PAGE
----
test Browse by Author Names Browse by Titles of Works Browse by Subjects of Works Browse by Issue Dates of Works

Advanced Search
& Collections
Issue Date   
Sign on to:   
Receive email
My Account
authorized users
Edit Profile   
About T-Space   

T-Space at The University of Toronto Libraries >
School of Graduate Studies - Theses >
Doctoral >

Please use this identifier to cite or link to this item: http://hdl.handle.net/1807/26330

Title: Nanomechanics of Barnacle Proteins and Multicomponent Lipid Bilayers Studied by Atomic Force Microscopy
Authors: Sullan, Ruby May Arana
Advisor: Walker, Gilbert C.
Department: Chemistry
Keywords: multicomponent lipid bilayers
barnacle proteins
force mapping
AFM force spectroscopy
raft mimics
Issue Date: 23-Feb-2011
Abstract: Owing to atomic force microscopy’s (AFM) high-resolution in both imaging and force spectroscopy, it is very successful in probing not only structures, but also nanomechanics of biological samples in solution. In this thesis, the nanomechanical properties of lipid bilayers of biological relevance and proteins of the barnacle adhesive were examined using AFM indentation, AFM-based force mapping, and single-molecule pulling experiments. Through high-resolution AFM-based force mapping, the self-organized structures exhibited in phase-segregated supported lipid bilayers consisting of dioleoylphosphatidylcholine / egg sphingomyelin / cholesterol (DEC) in the absence and presence of ceramide (DEC-Ceramide) were directly correlated with their breakthrough forces, elastic moduli, adhesion, and bilayer thickness. Results were presented as two-dimensional visual maps. The highly stable ceramide-enriched domains in DEC-Ceramide bilayers and the effect of different levels of cholesterol as well as of diblock copolymers, on the nanomechanical stability of the model systems studied were further examined. For the proteins of the barnacle adhesive, scanning electron microscopy (SEM), Fourier transform infrared (FTIR) spectroscopy, and chemical staining with amyloid-selective dyes, in addition to AFM imaging, indentation, and pulling experiments were performed to study the structure and nanomechanics of the polymerized barnacle glue. Nanoscale structures exhibiting rod-shaped, globular, and irregularly shaped morphologies were observed in the bulk barnacle cement by AFM. SEM coupled with energy dispersive x-ray (EDX) makes evident the organic nature of the rod-shaped nanoscale structures while FTIR spectroscopy on the bulk cement gave signatures of β-sheet and random coil conformations. Indentation data yielded higher elastic moduli for the rod-shaped structures as compared to the other structures in the bulk cement. Single molecule AFM force-extension curves on the matrix of the bulk cement often exhibited a periodic sawtooth-like profile, observed in both extend and retract portions of the force curve. Rod-shaped structures stained with amyloid protein-selective dyes (Congo Red and Thioflavin-T) revealed that about 5% of the bulk cement are amyloids.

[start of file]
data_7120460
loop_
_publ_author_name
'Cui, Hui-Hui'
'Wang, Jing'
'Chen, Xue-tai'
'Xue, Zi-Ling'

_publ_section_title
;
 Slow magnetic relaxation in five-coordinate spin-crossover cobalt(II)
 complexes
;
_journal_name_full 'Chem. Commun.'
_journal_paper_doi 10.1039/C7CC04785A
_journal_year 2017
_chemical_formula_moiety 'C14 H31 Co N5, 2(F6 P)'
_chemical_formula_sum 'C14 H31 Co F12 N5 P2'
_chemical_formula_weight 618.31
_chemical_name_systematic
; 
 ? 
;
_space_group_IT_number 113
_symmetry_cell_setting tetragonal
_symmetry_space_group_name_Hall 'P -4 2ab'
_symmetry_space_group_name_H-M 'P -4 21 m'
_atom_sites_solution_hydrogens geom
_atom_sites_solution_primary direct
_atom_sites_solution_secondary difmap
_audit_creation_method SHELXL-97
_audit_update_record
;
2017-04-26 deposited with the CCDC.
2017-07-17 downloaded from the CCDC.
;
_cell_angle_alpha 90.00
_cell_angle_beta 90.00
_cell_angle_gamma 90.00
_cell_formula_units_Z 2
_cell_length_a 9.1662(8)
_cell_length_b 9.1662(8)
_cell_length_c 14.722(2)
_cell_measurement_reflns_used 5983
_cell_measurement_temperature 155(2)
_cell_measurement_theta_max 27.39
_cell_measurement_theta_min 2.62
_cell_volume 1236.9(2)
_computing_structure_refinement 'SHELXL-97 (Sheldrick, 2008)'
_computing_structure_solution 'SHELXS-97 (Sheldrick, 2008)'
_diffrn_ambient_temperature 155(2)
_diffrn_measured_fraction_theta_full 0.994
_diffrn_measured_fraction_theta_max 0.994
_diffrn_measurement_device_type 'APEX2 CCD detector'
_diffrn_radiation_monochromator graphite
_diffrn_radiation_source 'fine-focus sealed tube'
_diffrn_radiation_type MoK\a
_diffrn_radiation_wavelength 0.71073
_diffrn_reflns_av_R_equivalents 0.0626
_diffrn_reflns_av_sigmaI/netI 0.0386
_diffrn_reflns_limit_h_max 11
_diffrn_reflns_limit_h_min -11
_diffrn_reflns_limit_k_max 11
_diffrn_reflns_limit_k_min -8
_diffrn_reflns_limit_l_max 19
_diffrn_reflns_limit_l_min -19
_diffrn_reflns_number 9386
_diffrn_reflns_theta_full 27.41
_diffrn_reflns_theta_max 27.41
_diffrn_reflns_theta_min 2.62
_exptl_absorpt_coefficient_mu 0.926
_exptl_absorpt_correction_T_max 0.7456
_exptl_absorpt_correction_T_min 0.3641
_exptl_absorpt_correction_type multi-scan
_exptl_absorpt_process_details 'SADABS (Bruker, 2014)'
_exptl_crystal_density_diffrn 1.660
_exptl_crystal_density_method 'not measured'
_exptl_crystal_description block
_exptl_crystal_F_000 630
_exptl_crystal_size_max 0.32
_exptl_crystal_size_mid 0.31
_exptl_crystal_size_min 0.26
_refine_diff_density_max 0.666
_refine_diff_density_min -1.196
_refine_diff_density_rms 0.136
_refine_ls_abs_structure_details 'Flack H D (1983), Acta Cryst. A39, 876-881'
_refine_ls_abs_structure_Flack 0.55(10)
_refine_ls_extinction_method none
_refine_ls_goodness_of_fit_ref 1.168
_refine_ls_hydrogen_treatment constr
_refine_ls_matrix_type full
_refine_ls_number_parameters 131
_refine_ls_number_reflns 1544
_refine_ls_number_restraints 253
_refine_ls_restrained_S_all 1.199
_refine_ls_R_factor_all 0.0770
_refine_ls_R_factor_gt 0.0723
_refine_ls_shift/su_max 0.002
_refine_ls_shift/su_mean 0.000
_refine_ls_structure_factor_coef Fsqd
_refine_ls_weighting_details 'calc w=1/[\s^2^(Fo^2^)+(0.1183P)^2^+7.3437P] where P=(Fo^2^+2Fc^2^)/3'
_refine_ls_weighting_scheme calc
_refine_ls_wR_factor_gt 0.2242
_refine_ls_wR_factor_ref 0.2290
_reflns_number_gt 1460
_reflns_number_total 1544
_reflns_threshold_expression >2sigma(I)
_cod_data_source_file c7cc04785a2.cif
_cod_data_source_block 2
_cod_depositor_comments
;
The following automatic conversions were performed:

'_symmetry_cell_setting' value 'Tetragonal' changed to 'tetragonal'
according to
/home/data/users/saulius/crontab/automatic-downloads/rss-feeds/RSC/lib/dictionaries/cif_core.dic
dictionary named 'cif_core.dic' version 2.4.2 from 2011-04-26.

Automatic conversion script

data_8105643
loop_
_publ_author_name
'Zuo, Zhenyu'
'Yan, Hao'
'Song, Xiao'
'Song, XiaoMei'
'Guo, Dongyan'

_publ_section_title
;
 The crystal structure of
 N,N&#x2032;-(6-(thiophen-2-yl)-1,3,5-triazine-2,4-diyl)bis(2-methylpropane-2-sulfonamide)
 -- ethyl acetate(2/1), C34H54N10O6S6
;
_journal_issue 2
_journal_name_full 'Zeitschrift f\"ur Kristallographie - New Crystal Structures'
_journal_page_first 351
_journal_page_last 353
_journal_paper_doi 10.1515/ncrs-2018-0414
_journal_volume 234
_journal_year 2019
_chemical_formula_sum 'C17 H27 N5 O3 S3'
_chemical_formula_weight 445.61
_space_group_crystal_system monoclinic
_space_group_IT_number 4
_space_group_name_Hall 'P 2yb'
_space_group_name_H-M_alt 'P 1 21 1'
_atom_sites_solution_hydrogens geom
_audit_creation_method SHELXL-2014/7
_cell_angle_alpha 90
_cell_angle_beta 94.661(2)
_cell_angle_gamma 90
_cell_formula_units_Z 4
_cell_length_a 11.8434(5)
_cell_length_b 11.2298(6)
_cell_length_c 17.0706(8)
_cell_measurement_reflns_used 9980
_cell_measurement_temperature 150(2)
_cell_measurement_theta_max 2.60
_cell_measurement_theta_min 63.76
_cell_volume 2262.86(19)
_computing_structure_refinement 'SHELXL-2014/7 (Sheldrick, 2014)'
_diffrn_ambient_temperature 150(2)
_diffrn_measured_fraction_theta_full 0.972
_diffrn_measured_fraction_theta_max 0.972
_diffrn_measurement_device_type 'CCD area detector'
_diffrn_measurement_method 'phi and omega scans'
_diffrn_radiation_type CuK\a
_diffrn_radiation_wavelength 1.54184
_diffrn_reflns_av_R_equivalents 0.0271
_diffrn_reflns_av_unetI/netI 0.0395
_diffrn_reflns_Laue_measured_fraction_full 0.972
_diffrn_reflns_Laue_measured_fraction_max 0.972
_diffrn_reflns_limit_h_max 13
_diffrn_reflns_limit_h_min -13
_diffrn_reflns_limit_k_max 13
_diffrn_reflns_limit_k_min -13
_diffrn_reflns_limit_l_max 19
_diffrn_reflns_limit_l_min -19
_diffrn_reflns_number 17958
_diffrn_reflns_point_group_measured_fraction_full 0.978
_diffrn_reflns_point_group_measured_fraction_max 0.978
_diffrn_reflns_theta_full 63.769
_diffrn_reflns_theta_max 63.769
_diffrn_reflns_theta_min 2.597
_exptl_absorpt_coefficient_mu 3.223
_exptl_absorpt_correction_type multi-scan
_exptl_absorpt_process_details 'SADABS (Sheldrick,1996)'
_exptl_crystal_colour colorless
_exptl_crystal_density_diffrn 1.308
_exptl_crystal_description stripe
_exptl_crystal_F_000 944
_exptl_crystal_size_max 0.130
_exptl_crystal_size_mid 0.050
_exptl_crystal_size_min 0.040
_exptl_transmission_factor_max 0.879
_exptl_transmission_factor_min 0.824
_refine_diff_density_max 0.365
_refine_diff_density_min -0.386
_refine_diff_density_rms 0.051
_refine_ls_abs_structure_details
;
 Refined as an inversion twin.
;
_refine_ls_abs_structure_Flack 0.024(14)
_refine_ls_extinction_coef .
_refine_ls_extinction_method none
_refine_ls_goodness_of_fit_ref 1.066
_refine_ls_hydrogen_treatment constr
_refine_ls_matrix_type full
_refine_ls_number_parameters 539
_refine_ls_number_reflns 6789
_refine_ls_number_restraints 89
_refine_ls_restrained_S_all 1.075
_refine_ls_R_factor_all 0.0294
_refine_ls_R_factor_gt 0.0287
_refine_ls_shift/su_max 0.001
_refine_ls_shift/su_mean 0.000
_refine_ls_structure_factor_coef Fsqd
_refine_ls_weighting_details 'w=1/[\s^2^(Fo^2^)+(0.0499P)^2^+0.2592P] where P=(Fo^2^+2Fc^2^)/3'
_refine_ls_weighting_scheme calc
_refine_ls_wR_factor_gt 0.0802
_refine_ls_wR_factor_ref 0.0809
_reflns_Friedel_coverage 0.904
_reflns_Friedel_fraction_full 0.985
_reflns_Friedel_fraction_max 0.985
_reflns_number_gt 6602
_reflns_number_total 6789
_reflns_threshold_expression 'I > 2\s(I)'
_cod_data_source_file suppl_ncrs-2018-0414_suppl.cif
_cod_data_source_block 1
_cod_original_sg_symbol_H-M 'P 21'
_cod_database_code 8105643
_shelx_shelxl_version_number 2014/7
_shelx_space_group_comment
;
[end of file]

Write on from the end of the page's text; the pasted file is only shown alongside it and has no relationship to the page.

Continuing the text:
URI: http://hdl.handle.net/1807/26330
Appears in Collections:Doctoral

Files in This Item:

File Description SizeFormat
Sullan_RubyMay_A_201011_PhD_thesis.pdf8.92 MBAdobe PDF

This item is licensed under a Creative Commons License
Creative Commons

Items in T-Space are protected by copyright, with all rights reserved, unless otherwise indicated.